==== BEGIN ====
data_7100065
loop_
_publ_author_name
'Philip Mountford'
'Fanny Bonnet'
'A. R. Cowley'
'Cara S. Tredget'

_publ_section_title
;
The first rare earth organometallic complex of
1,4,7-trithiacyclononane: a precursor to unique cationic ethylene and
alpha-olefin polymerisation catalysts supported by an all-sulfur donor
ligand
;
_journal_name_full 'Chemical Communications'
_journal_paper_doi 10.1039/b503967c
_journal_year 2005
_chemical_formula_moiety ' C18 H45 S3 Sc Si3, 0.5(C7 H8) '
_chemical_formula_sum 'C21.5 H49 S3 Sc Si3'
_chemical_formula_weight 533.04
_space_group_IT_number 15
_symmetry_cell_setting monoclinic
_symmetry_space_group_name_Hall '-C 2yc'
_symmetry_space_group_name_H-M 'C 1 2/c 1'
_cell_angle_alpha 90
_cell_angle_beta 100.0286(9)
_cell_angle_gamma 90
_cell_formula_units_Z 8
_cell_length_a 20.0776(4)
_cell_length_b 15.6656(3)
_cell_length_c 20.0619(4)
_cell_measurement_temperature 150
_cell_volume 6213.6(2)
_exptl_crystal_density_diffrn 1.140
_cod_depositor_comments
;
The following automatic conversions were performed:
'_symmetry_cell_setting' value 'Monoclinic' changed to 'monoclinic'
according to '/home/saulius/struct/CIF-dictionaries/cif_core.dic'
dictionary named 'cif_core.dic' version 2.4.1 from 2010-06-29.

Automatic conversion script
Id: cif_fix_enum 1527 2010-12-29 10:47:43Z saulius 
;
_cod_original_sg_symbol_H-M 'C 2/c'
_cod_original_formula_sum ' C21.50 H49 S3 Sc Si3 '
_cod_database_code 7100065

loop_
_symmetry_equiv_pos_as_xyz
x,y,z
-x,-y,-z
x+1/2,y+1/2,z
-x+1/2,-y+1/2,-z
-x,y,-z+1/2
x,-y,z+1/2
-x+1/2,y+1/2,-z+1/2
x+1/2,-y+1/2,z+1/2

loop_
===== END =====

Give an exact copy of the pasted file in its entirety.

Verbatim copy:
data_7100065
loop_
_publ_author_name
'Philip Mountford'
'Fanny Bonnet'
'A. R. Cowley'
'Cara S. Tredget'

_publ_section_title
;
The first rare earth organometallic complex of
1,4,7-trithiacyclononane: a precursor to unique cationic ethylene and
alpha-olefin polymerisation catalysts supported by an all-sulfur donor
ligand
;
_journal_name_full 'Chemical Communications'
_journal_paper_doi 10.1039/b503967c
_journal_year 2005
_chemical_formula_moiety ' C18 H45 S3 Sc Si3, 0.5(C7 H8) '
_chemical_formula_sum 'C21.5 H49 S3 Sc Si3'
_chemical_formula_weight 533.04
_space_group_IT_number 15
_symmetry_cell_setting monoclinic
_symmetry_space_group_name_Hall '-C 2yc'
_symmetry_space_group_name_H-M 'C 1 2/c 1'
_cell_angle_alpha 90
_cell_angle_beta 100.0286(9)
_cell_angle_gamma 90
_cell_formula_units_Z 8
_cell_length_a 20.0776(4)
_cell_length_b 15.6656(3)
_cell_length_c 20.0619(4)
_cell_measurement_temperature 150
_cell_volume 6213.6(2)
_exptl_crystal_density_diffrn 1.140
_cod_depositor_comments
;
The following automatic conversions were performed:
'_symmetry_cell_setting' value 'Monoclinic' changed to 'monoclinic'
according to '/home/saulius/struct/CIF-dictionaries/cif_core.dic'
dictionary named 'cif_core.dic' version 2.4.1 from 2010-06-29.

Automatic conversion script
Id: cif_fix_enum 1527 2010-12-29 10:47:43Z saulius 
;
_cod_original_sg_symbol_H-M 'C 2/c'
_cod_original_formula_sum ' C21.50 H49 S3 Sc Si3 '
_cod_database_code 7100065

loop_
_symmetry_equiv_pos_as_xyz
x,y,z
-x,-y,-z
x+1/2,y+1/2,z
-x+1/2,-y+1/2,-z
-x,y,-z+1/2
x,-y,z+1/2
-x+1/2,y+1/2,-z+1/2
x+1/2,-y+1/2,z+1/2

loop_